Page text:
BEIRUT -- The latest round of US sanctions targeting Hizbullah financiers and money launderers highlights the "corrupt and destabilising activities" that are helping the Iran-backed party profit at the expense of the Lebanese people.
The United States imposed sanctions on three Hizbullah-linked financial facilitators and their Lebanon-based travel company on January 18.
The individuals were named as Adel Ali Diab, a Lebanese businessma; Ali Muhammad Daoun, a Hizbullah official in charge of the party's second district in southern Lebanon; and Jihad Salem Alame, another party official.
The business they share is Lebanon-based Dar al-Salam for Travel and Tourism.
US Secretary of State Antony Blinken said the United States was taking this action "in solidarity with the Lebanese people, whose security and sovereignty remains threatened by Hizbullah's corrupt and destabilising activities".
"As the Lebanese people suffer an economic crisis of historic proportions, Hizbullah continues to engage in illicit activity and amass wealth at the expense of the Lebanese people," he said.
"It is clear Hizbullah and its associates are more concerned with advancing their own interests and those of their patron, Iran, than the best interests of the Lebanese people."
The sanctions disrupt "businessmen who raise and launder funds for Hizbullah's destabilising activities" while the Lebanese people face worsening crises, said Under Secretary of the Treasury for Terrorism and Financial Intelligence Brian Nelson.
Hizbullah claims it supports the Lebanese people, he said, but "continues to profit from insulated business ventures and backdoor political deals, amassing wealth that the Lebanese people never see".
'Stark example of Hizbullah's abuses'
On January 21, the United States also designated Hizbullah-affiliated financial facilitator Adnan Ayad, as well as members of an international network of facilitators and companies connected to him and to Diab.
Diab served as Ayad's business partner and fellow Hizbullah financier, the US State Department said.
Ayad, Diab, Jihad Adnan Ayad and 10 companies were designated under an executive order which targets terrorists, leaders and officials of terrorist groups, and those providing support to terrorists or acts of terrorism.
The sanctioned firms are Hamer and Nail Construction Ltd.; Hamidco Investment Ltd.; Lebanon-based Al Amir Co. for Engineering, Construction and General Trading SARL; Golden Group SAL Offshore; Inshaat Co SARL; Land Metics SARL; Landmetics SAL Off-Shore; Golden Group Trading SARL; Top Fashion GmbH Konfektionsbügelei; and Jammoul and Ayad for Industry and Trade.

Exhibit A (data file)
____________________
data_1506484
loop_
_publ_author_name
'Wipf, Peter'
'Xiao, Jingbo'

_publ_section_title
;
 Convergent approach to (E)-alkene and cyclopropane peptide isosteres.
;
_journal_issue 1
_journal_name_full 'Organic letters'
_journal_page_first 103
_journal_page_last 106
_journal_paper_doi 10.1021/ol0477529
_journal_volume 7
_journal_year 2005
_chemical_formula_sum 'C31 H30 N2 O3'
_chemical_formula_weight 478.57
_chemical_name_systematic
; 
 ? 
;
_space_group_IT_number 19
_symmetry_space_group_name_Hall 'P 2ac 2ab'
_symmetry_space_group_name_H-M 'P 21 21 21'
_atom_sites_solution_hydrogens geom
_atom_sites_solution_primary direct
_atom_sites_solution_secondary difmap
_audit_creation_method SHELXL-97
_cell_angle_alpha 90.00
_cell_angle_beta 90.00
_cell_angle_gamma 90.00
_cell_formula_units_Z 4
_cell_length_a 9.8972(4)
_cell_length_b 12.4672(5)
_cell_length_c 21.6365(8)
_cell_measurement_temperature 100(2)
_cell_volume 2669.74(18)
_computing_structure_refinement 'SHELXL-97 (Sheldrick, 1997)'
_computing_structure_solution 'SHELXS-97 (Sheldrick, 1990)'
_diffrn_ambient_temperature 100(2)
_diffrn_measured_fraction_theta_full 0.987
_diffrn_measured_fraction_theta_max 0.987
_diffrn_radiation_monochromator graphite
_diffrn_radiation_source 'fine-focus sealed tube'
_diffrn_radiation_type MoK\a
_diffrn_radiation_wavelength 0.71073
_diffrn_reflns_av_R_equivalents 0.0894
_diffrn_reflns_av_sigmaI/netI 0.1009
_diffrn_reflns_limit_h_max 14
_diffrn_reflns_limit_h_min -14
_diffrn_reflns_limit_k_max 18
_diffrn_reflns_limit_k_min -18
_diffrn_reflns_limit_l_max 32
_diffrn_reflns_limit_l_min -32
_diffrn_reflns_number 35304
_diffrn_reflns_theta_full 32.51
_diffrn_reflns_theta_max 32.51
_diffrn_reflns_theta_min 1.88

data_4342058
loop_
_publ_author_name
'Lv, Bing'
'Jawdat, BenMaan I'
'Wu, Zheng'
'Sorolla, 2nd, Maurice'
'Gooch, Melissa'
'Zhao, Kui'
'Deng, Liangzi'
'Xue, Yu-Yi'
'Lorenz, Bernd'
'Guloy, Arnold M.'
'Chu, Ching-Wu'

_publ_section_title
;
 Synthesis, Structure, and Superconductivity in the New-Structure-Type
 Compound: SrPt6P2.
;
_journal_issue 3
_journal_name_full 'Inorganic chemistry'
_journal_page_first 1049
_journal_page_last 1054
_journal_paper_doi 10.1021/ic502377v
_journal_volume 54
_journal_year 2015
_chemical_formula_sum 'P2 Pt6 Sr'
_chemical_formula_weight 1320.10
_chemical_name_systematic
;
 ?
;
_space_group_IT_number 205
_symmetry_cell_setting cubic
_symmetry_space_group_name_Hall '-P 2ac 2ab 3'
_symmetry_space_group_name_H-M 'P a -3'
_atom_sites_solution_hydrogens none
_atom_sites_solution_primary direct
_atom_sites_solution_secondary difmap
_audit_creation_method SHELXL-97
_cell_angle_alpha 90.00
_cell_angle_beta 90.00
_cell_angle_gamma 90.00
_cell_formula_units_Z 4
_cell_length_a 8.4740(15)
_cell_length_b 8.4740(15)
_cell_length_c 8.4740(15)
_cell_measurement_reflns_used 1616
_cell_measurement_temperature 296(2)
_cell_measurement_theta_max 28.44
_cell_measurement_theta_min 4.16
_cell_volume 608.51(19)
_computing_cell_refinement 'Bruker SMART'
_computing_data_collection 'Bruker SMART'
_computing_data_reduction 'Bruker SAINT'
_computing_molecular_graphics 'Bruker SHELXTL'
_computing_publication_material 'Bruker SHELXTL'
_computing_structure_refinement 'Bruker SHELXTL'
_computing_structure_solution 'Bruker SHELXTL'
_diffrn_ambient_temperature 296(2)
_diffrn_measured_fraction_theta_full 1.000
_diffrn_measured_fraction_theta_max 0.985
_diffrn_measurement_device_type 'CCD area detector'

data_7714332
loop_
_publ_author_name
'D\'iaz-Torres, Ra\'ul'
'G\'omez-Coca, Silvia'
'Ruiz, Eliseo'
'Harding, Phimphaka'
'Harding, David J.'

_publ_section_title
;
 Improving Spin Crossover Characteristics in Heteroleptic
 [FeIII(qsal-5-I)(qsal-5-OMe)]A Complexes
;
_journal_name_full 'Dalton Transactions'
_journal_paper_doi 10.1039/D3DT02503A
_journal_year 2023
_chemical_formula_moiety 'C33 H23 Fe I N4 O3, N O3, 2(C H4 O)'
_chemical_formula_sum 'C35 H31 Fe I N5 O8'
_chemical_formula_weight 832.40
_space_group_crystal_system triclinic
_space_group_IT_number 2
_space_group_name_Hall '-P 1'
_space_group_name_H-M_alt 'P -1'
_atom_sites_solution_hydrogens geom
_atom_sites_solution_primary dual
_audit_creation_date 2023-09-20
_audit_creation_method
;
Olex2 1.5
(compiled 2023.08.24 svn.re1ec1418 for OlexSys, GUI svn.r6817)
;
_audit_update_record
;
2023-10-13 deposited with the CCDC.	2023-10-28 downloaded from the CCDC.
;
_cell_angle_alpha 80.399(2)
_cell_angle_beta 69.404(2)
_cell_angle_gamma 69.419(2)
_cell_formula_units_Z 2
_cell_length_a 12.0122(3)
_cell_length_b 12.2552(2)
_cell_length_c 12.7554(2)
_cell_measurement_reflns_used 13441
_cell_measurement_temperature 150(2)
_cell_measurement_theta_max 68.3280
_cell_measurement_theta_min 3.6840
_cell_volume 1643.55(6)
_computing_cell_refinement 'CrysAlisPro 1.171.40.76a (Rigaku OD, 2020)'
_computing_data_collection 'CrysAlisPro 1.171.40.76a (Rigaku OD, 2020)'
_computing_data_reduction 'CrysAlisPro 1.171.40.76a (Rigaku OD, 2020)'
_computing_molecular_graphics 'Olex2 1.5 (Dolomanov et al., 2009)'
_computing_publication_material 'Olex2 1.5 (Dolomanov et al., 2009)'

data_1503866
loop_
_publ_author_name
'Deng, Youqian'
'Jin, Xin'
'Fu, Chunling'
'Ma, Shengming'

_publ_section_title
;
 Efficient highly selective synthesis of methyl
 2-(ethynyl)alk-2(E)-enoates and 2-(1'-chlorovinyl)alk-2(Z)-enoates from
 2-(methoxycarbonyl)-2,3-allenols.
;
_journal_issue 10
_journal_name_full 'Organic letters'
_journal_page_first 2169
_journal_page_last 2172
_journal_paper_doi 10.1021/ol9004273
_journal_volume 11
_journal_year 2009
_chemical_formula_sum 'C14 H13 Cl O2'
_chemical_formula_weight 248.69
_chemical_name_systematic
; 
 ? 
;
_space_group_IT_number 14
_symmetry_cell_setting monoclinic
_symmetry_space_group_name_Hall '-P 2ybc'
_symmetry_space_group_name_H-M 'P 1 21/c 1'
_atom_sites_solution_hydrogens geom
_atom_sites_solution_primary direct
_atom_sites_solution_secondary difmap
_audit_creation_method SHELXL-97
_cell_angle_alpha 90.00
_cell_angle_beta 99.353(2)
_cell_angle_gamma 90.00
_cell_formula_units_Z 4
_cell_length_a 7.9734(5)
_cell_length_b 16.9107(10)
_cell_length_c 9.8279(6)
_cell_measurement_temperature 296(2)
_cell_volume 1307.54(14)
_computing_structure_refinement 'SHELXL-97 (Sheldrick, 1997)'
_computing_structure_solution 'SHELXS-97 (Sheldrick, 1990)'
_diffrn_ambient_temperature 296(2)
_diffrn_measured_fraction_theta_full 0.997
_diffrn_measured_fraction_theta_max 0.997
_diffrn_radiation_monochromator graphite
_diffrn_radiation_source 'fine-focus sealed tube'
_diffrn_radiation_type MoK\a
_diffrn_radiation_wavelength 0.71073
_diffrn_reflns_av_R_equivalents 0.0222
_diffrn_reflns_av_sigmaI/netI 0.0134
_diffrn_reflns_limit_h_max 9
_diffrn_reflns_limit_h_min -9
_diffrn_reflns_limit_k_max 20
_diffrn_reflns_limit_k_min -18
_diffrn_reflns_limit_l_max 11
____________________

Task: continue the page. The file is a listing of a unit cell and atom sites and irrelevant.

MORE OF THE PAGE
"These financial facilitators have helped Hizbullah obtain funds through networks of companies that disguise themselves as legitimate businesses," the State Department said in its January 21 announcement.
The sanctions evasion efforts "are a stark example of how Hizbullah abuses the international financial system to fund its acts of terrorism and illicit activities", it said.
Party at root of economic collapse
Observers noted that the latest round of sanctions comes amid a general paralysis in Lebanon and an economic and political crisis that many Lebanese blame on systemic corruption and Iran-backed Hizbullah.
The World Bank has described the crisis in Lebanon as one of the most severe globally in a century and a half.
The foreign currency reserves of the Central Bank of Lebanon (BDL) are "barely sufficient for the minimum mandatory reserve, which allows legal coverage of depositors' money in private banks", it said.
"Economic observers agree that Hizbullah is the main cause of the economic collapse, both directly and indirectly," political journalist Anthony Geagea told Al-Mashareq.
The party has contributed to the economic crisis by controlling air, sea and land ports and border crossings and through smuggling, money laundering and manipulation of the financial markets, he said.
It also has become embroiled in foreign wars in Yemen, Iraq and Syria, to Lebanon's detriment, Geagea said.
Economist Violette Ghazal al-Balaa said the sanctions imposed on the Hizbullah-linked companies and financial facilitators are part of the enforcement of the US Hizbullah International Financing Prevention Act of 2015.
She said the US Treasury targets Hizbullah's continuous attempts to exploit the global financial sector to evade sanctions.
It is likely that "the latest batch of sanctions will increase the extent of the financial troubles that the party is experiencing, leading to stifling hardship in its closed environment", she added.
Political analyst Asaad Bishara said the US policy regarding the sanctions on Hizbullah "is likely to escalate in the future as the party continues to launder money and engage in illegal activities that have put Lebanon on the black list".
Hizbullah "has caused severe damage to the Lebanese economy, and is the primary factor responsible for the financial collapse in the country and the stifling economic distress that the Lebanese are experiencing", he said.
The party has turned Lebanon into an arena of Iranian influence, he said, "which has led to the near-severance of its link to the Arab world, the Gulf countries and the international community".